This is Quadrant’s fourth acquisition in the health and fitness sector. It bought Jetts Fitness in late September for $100m from husband and wife Brendon and Cristy Levenson and Goodlife Health Clubs in August for $260m from Ardent Leisure.
KWM also advised Quadrant in both deals.
The private equity firm has also bought HYPOXI, a non-invasive body-shaping method that has a global cult following, a report from The Australian Financial Review
The KWM team was led by Partner Mark McNamara with Special Counsel Alex Elser and Solicitor Stephanie Daaboul. Partners Yuen-Yee Cho and Elizabeth Hundt-Russell advised on the debt aspects of the deal and Partner Tim Sherman provided Tax advice.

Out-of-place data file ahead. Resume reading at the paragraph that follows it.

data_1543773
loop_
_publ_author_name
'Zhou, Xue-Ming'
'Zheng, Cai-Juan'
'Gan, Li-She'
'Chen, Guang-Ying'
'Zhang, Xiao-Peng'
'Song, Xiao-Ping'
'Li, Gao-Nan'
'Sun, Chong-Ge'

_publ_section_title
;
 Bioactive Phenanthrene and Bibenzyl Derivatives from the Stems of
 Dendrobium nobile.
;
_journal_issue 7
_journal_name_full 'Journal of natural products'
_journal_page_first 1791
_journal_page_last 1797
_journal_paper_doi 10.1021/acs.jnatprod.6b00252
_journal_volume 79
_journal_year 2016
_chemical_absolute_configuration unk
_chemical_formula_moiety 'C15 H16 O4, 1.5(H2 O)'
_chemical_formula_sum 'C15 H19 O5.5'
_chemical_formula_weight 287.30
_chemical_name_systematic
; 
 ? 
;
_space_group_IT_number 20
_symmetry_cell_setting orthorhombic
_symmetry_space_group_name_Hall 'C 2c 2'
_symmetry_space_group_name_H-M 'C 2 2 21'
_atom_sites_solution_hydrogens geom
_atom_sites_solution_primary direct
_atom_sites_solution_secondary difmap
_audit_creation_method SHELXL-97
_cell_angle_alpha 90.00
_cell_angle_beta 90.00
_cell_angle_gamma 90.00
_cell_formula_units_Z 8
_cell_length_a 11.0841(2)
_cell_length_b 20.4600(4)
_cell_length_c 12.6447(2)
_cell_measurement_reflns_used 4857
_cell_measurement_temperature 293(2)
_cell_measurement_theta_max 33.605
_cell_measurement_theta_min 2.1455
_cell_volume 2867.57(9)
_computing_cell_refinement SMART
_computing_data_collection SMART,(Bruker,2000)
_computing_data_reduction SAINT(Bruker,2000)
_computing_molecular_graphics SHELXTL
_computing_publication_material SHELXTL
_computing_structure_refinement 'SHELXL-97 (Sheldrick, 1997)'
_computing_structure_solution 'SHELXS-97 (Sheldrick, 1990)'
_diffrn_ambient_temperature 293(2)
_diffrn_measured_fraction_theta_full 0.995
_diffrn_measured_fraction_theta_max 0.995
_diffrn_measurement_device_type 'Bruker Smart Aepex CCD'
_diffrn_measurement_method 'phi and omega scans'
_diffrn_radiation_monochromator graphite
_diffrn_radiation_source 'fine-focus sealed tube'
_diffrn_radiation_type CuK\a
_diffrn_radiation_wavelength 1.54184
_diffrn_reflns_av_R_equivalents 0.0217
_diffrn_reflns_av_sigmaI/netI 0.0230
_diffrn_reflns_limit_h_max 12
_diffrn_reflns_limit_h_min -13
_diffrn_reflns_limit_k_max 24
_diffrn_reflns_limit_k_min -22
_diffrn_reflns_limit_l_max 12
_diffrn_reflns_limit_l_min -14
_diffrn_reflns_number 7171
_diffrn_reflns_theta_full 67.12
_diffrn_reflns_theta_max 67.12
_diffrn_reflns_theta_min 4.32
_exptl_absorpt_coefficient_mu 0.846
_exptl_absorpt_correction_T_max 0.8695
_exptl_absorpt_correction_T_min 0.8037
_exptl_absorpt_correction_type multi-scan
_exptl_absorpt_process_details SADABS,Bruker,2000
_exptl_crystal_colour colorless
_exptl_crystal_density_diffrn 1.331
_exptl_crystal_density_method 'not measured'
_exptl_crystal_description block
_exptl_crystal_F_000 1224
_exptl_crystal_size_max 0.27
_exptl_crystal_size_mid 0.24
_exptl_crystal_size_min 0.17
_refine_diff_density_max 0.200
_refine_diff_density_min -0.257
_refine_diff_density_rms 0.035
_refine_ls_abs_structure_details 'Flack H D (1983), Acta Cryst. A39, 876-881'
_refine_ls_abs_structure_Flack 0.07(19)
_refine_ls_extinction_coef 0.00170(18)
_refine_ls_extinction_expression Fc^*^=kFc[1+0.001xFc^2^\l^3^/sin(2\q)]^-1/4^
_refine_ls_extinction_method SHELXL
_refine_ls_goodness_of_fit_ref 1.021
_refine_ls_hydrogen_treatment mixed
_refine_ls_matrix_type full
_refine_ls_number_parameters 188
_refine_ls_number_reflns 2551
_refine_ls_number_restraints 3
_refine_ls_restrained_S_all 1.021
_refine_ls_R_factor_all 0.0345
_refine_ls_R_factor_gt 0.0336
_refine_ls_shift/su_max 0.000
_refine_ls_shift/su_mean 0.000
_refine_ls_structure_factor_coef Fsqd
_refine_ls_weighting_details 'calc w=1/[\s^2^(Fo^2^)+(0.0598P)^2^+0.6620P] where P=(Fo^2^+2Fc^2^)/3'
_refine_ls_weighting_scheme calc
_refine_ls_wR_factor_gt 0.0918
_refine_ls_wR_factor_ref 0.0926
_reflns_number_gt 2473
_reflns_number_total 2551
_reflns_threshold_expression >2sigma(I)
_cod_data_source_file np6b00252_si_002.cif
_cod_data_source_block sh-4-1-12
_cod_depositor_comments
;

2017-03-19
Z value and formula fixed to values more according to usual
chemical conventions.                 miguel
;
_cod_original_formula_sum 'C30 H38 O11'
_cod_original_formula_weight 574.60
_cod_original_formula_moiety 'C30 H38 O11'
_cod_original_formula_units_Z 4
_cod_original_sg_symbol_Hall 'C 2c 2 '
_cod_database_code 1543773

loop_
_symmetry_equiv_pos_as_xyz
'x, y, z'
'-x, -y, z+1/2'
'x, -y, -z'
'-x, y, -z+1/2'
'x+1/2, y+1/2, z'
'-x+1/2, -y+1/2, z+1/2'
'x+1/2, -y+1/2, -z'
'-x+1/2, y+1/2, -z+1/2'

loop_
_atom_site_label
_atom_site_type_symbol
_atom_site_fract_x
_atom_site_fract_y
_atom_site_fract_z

“We are pleased to continue to support our client Quadrant on growing their portfolio of fitness and lifestyle operations. This latest acquisition positions Quadrant as an influential player in the sector which we see as offering significant long-term growth opportunities,” said McNamara.
The acquisition adds Fitness First’s 65 health clubs to the more than 250 Jetts gyms and 76 Goodlife health clubs Quadrant already owns.
Financial details of the acquisition were not disclosed but a report from The Courier Mail
estimates the Fitness First deal to be worth about $280m.
Fitness First, Goodlife Health Clubs, Jetts Fitness and HYPOXI will operate under a new vehicle called Fitness and Lifestyle Group, which will be valued approximately $650m, according to the publication.
King & Wood Mallesons acted for Quadrant Private Equity on its acquisition of Fitness First Australia from Oaktree Capital Management.